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Identity Management Suites Enable Integration, Interoperability

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KEY FUNCTIONS
Identity and access
management suites combine technologies that fall into four broad, interrelated categories: identity administration, identity infrastructure, access management and auditing.

Under the identity administration umbrella sits user provisioning, role management, privileged user account management and enterprise role management. The distinction between role management and enterprise role management is important. While traditional role management is static, just setting up users in roles and groups, enterprise role management is dynamic. It is role-based authentication that can cross multiple business units and functional areas in a company and be flexible to shift around roles as the structure of users changes through company growth and acquisition.

Identity infrastructure includes anything holding identity information: directories, virtual directories and metadirectories. Access management includes overseeing access to multiple applications as well as SSO technologies, both for the enterprise and the Web, and federated identity management, a close relative of SSO. Auditing includes keeping track of users and their roles, which overlaps a bit with all of the above.


ALL-IN-ONE BENEFITS
An obvious upside
to suites is that they offer the whole IAM pie

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to customers--suites are a one-stop shop for the four main functional areas of IAM. All of them offer user provisioning, while enterprise SSO is a component of some large suites, including those from BMC, CA, IBM, Novell and Oracle. Evidian, a specialist in SSO and federated identity management, has those functions as the centerpiece of its suite.

Andras Cser, Forrester senior analyst, says enterprises are looking to integrated product sets for interoperability and streamlined support; it's easier to get a technical fix with a suite than with individual products. Pricing is another motivator. "If you're trying to buy a lot of functionality and even if you don't need it, the chances of getting and buying functionality are cheaper," he says. And for the most part, suites have caught up with point products in functionality, Cser adds.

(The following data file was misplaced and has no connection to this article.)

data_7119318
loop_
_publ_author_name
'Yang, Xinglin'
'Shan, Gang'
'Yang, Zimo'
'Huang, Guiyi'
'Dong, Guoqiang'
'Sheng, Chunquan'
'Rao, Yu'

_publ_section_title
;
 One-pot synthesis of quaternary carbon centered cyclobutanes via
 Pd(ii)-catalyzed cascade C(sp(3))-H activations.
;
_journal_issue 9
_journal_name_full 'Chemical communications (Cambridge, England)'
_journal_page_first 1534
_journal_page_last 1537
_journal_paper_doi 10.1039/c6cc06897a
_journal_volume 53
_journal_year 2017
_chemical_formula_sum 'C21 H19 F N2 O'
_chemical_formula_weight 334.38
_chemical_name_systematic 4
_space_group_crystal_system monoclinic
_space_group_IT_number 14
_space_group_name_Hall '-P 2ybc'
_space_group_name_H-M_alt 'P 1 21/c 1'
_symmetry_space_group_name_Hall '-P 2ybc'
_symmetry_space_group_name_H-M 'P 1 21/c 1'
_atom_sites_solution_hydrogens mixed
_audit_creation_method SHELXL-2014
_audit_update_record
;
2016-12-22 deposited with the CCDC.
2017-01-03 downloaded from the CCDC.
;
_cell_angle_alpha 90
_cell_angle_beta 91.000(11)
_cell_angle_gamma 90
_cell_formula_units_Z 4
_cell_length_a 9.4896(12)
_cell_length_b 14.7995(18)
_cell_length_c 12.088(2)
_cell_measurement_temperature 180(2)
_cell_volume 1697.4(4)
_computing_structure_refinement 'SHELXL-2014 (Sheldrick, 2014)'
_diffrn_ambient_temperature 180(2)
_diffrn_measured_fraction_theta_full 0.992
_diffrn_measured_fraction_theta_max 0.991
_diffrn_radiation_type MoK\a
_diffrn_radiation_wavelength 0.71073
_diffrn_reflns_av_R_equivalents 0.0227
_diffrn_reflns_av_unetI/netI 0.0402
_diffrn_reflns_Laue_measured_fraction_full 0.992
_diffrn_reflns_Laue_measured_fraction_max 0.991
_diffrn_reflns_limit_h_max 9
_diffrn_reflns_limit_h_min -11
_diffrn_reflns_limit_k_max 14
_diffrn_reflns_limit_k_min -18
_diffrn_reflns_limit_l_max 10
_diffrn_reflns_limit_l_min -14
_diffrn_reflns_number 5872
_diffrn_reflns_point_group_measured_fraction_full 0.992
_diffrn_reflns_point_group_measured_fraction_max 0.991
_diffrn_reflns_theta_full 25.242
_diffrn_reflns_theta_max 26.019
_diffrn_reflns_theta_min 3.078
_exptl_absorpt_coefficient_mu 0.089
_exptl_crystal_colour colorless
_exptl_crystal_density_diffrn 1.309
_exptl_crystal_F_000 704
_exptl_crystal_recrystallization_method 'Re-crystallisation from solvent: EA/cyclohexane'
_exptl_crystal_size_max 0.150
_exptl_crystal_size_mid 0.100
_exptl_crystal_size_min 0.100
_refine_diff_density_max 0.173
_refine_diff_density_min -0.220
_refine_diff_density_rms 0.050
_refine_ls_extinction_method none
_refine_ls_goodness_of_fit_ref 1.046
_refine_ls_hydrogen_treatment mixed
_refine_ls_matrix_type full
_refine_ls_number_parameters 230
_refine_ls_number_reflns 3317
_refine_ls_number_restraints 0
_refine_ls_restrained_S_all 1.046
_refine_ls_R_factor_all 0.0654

Aside from helping enterprises avoid the integration headaches associated with separate products, suites can allow companies to centralize access management functions. They have a single GUI or Web interface with dashboards for providing provisioning, managing roles and groups and for managing directory services.

Integrated suites also centralize directory management, making different directory services like Active Directory and LDAP play together. Many companies use a mix of systems--mainframes, Windows and Unix environments--that were cobbled together as they grew internally or through acquisitions. Rather than rip out all their perfectly operational identity plumbing like RACF, Active Directory or LDAP, most enterprises would rather work with their existing directories. They just want the ability to manage them all with a single tool. The need to work with different directory services, which can't be easily consolidated or replaced with a single directory service, is a fundamental issue for many large enterprises.

Another advantage with IAM suites is the ability to produce reports. Report- ing is at the heart of compliance with regulations like SOX, HIPAA and industry standards like the Payment Card Industry Data Security Standard (PCI DSS). Rather than relying on another product like Cognos or Actuate to crank out a report, a suite may be able to generate reports and store the data in a database for retrieval. An example is Oracle Access Manager, which leverages the company's database capabilities to store access information from different components of the suite. It has pre-built reports that can be used for compliance purposes to identify who has access to what systems. The report templates can also be used for incident management to record user access attempts or failed logins--a tell-tale sign of hacker mischief.

Reports may be Web-based or in hard copy for auditors and regulators, and they may also be integrated with security information management systems, as CA does with its suite.

This was first published in May 2008

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